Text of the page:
Trade wars

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In John Redwood’s latest diary he addresses the hypocrisy of those who condemn Donald Trump’s tariffs, but simultaneously turn a blind eye to the EU’s protectionist nature.  

I agree with the consensus that trade wars are not helpful, and higher tariffs do impede growth and prosperity.

I do not agree with the view that the UK needs to be in an EU tariff zone/Customs Union in order to enjoy more of the benefits of free trade. That is an absurd contradiction of a view. The EU Customs Union imposes tariffs and barriers against the rest of the world that are not helpful. If pro EU people agree, as they seem to do, that Trump’s new tariffs are harmful, they should also agree that the EU’s far bigger and more numerous old tariffs are also harmful.

The irony of Mr Trump’s stance is lost on them. He is imposing tariffs to try to bash down the barriers and unfair trading practices others have imposed. His main two targets are China and Germany. There is an interpretation doing the rounds that his only target is China and some of his tariffs are therefore ill judged. Mr Trump starts with analysis of the largest trade surpluses around the world, which reside in China and Germany. Because Germany’s trade stance is handled by the EU it leads the USA into conflict with the EU. It is true that his steel tariffs do hit the wrong people, as the USA imports little steel from China which is the main cause of overcapacity and of subsidised or unrealistically low prices.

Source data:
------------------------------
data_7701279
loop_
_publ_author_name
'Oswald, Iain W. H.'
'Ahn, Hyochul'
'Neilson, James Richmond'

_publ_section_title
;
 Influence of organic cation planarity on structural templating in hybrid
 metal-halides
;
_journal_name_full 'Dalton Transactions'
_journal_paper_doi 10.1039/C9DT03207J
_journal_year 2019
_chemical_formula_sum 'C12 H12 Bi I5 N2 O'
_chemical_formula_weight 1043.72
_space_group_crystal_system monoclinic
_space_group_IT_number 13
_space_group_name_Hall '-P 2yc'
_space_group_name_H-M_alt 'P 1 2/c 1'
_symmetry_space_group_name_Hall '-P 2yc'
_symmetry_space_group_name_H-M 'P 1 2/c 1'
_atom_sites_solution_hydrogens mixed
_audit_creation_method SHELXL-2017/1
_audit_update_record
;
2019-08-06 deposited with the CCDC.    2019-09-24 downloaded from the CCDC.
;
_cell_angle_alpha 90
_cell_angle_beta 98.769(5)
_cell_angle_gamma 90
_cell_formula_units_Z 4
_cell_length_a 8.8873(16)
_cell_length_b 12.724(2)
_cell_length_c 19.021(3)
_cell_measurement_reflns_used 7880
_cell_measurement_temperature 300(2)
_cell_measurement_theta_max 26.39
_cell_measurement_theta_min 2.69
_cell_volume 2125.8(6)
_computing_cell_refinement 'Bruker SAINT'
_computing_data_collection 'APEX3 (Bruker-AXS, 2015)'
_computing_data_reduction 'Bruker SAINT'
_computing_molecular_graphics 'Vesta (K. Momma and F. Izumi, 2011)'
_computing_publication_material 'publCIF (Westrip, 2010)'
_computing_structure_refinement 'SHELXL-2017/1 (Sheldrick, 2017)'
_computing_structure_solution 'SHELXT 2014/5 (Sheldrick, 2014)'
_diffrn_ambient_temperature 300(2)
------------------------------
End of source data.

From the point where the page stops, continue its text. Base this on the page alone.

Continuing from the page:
The US has written a report into how China has in the US view cheated with Intellectual Property and technology products. The US is currently reviewing the practises of the German car industry, to see why Germany sells so many more cars to the USA than the USA sells to Germany. Part of the reason is obvious. The EU levies a 10% tariff on US cars, but the US only levies a 2.5% tariff on German cars. I can see why the USA may wish to question that.

I look forward to the day when the UK can negotiate her own trade terms around the world. The danger of the current situation is we get dragged into an unhelpful trade war between the EU and the USA which is primarily about the huge German surplus, not about our own global trade deficit.

The UK will regain her vote and voice at the WTO. The sooner the better. This is exactly the time when an independent UK could act as a strong voice and influence for freer trade worldwide, assisting the USA where she has a good case to bring the barriers down that others have imposed, and working with those who oppose unilateral US tariffs that do not tackle the underlying problems.

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